Above the restaurant, washing is being put out. Geraniums are bright in window boxes. Pretty fabric awnings flutter and shade the high windows. At empty tables, flowers are ready in vases and umbrellas sit in stands. Swallows fly overhead, a crushed can lies on the footpath. The murmur of diners, an air conditioning condenser rumbles next to my ear- discharging through a dusty screen at eye level. A radio is audible. T-shirted diners take their places. A pleasant cool breeze passes.

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Corte Specheria I
This calm court is a well cut into the stone of Venice. People sit outside the bar, sheltered by the building above.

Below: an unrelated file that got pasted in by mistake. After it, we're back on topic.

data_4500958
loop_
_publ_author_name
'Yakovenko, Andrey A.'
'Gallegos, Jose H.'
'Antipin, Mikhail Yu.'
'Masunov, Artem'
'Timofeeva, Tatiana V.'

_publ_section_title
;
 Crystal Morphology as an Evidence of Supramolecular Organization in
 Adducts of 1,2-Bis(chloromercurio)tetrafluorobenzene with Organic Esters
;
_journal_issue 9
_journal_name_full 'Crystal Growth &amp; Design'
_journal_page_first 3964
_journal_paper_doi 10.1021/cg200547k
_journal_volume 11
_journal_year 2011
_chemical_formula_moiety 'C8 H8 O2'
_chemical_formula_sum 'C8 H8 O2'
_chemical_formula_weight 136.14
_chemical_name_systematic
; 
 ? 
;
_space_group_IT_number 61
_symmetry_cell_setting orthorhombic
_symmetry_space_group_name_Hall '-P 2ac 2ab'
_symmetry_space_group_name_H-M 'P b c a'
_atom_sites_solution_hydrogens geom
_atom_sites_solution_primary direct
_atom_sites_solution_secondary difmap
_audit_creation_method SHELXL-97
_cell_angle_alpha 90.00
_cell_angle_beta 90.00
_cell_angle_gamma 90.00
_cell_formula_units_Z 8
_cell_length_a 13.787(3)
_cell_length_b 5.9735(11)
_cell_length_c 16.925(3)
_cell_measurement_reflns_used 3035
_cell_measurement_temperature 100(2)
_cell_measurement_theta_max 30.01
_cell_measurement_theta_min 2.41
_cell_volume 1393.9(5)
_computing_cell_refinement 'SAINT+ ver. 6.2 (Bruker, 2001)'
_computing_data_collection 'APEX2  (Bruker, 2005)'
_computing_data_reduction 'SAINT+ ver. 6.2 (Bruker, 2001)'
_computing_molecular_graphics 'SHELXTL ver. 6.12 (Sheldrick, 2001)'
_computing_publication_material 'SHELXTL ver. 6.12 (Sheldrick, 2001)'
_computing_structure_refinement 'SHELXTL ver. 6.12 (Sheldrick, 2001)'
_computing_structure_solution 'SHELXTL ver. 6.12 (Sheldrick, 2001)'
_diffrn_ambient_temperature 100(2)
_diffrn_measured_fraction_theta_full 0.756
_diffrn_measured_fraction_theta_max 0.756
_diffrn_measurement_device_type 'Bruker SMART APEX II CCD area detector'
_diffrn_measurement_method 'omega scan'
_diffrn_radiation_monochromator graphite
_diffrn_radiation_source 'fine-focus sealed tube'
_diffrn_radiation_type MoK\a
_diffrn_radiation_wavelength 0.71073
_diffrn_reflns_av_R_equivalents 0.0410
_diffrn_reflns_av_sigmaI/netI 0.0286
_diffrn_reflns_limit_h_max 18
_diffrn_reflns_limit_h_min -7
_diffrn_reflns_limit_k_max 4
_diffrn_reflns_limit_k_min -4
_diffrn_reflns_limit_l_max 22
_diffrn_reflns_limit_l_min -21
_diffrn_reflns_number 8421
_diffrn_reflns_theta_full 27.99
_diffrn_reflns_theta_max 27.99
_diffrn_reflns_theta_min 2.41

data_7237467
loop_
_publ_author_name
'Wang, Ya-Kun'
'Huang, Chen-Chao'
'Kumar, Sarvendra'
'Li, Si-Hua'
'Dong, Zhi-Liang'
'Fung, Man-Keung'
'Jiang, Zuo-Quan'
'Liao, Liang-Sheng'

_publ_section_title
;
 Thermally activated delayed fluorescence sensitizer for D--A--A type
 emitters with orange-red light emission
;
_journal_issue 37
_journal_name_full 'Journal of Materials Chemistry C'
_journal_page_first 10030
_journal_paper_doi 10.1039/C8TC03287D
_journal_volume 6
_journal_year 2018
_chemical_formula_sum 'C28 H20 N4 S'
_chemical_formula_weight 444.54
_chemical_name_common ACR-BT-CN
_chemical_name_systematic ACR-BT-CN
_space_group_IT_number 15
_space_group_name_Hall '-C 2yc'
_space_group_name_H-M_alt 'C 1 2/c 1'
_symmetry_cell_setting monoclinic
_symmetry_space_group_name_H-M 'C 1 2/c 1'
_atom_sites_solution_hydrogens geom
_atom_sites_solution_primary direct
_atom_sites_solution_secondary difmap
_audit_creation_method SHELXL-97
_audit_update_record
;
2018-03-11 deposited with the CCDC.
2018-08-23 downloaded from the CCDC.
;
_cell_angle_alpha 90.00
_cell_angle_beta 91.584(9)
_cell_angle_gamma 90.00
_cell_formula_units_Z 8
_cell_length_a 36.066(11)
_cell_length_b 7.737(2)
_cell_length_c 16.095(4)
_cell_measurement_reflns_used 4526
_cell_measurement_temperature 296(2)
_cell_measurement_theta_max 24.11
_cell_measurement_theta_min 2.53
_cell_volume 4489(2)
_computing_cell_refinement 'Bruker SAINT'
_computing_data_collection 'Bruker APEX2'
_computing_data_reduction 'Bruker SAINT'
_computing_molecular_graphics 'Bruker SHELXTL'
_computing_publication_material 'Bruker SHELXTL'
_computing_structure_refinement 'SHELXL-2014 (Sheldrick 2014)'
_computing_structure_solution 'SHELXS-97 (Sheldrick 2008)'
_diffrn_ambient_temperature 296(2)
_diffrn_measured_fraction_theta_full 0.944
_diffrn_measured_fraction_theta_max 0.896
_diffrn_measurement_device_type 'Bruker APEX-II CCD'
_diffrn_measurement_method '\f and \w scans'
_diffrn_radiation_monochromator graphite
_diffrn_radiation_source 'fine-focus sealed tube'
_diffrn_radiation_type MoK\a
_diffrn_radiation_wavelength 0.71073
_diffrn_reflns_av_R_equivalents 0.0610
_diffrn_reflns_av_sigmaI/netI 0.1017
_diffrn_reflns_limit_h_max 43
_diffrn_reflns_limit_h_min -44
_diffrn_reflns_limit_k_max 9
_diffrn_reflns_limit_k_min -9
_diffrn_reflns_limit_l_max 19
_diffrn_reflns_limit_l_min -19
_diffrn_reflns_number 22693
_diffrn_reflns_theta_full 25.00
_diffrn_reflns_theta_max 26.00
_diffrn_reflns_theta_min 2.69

Corte Specheria II
Quiet in the courtyard. A few people pass through on their way to the city.  The brightly lit court contrasts with the narrow streets.

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Calle Seconda de Obei
Just off a busy square; this quiet, narrow alley is a fissure in the stone of Venice. Its walls are a typical Venetian montage of materials; exposed soft brick, crumbling cement render, stone plinths, electrical wiring and plumbing installed at the most convenient and obtrusive location. Also, vegetation spilling out through a high steel screen and immaculate name and intercom plates carved from stone. Light creeps along the stone paving.

We have moved through Venice from the vast lagoon to grand public spaces, under and through buildings to the small intimate streets where people live. Public and private domains are clearly defined.

Why Venice was chosen to study